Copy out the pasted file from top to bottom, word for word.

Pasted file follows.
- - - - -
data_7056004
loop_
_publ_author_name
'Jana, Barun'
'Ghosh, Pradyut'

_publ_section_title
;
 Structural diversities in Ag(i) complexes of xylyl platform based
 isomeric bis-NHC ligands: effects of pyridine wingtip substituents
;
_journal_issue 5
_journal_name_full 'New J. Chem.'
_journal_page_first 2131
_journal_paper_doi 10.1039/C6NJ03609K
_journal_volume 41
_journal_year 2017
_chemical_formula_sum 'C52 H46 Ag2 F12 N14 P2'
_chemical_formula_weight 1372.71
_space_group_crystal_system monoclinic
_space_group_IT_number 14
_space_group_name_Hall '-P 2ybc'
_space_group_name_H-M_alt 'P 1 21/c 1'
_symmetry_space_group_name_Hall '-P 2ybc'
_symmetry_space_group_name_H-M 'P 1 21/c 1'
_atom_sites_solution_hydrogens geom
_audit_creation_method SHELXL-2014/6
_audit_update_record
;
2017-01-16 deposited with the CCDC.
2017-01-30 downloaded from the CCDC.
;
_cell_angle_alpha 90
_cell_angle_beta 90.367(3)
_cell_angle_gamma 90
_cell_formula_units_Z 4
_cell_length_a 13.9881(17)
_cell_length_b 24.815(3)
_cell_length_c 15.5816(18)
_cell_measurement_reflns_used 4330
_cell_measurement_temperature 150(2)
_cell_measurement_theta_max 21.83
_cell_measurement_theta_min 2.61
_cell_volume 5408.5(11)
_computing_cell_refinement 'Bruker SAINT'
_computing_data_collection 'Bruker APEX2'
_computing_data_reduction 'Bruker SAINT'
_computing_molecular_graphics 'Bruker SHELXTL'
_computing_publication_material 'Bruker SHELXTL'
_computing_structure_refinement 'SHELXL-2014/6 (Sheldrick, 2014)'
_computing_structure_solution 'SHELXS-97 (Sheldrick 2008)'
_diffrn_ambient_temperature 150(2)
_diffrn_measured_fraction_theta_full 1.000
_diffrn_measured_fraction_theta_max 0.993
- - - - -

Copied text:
data_7056004
loop_
_publ_author_name
'Jana, Barun'
'Ghosh, Pradyut'

_publ_section_title
;
 Structural diversities in Ag(i) complexes of xylyl platform based
 isomeric bis-NHC ligands: effects of pyridine wingtip substituents
;
_journal_issue 5
_journal_name_full 'New J. Chem.'
_journal_page_first 2131
_journal_paper_doi 10.1039/C6NJ03609K
_journal_volume 41
_journal_year 2017
_chemical_formula_sum 'C52 H46 Ag2 F12 N14 P2'
_chemical_formula_weight 1372.71
_space_group_crystal_system monoclinic
_space_group_IT_number 14
_space_group_name_Hall '-P 2ybc'
_space_group_name_H-M_alt 'P 1 21/c 1'
_symmetry_space_group_name_Hall '-P 2ybc'
_symmetry_space_group_name_H-M 'P 1 21/c 1'
_atom_sites_solution_hydrogens geom
_audit_creation_method SHELXL-2014/6
_audit_update_record
;
2017-01-16 deposited with the CCDC.
2017-01-30 downloaded from the CCDC.
;
_cell_angle_alpha 90
_cell_angle_beta 90.367(3)
_cell_angle_gamma 90
_cell_formula_units_Z 4
_cell_length_a 13.9881(17)
_cell_length_b 24.815(3)
_cell_length_c 15.5816(18)
_cell_measurement_reflns_used 4330
_cell_measurement_temperature 150(2)
_cell_measurement_theta_max 21.83
_cell_measurement_theta_min 2.61
_cell_volume 5408.5(11)
_computing_cell_refinement 'Bruker SAINT'
_computing_data_collection 'Bruker APEX2'
_computing_data_reduction 'Bruker SAINT'
_computing_molecular_graphics 'Bruker SHELXTL'
_computing_publication_material 'Bruker SHELXTL'
_computing_structure_refinement 'SHELXL-2014/6 (Sheldrick, 2014)'
_computing_structure_solution 'SHELXS-97 (Sheldrick 2008)'
_diffrn_ambient_temperature 150(2)
_diffrn_measured_fraction_theta_full 1.000
_diffrn_measured_fraction_theta_max 0.993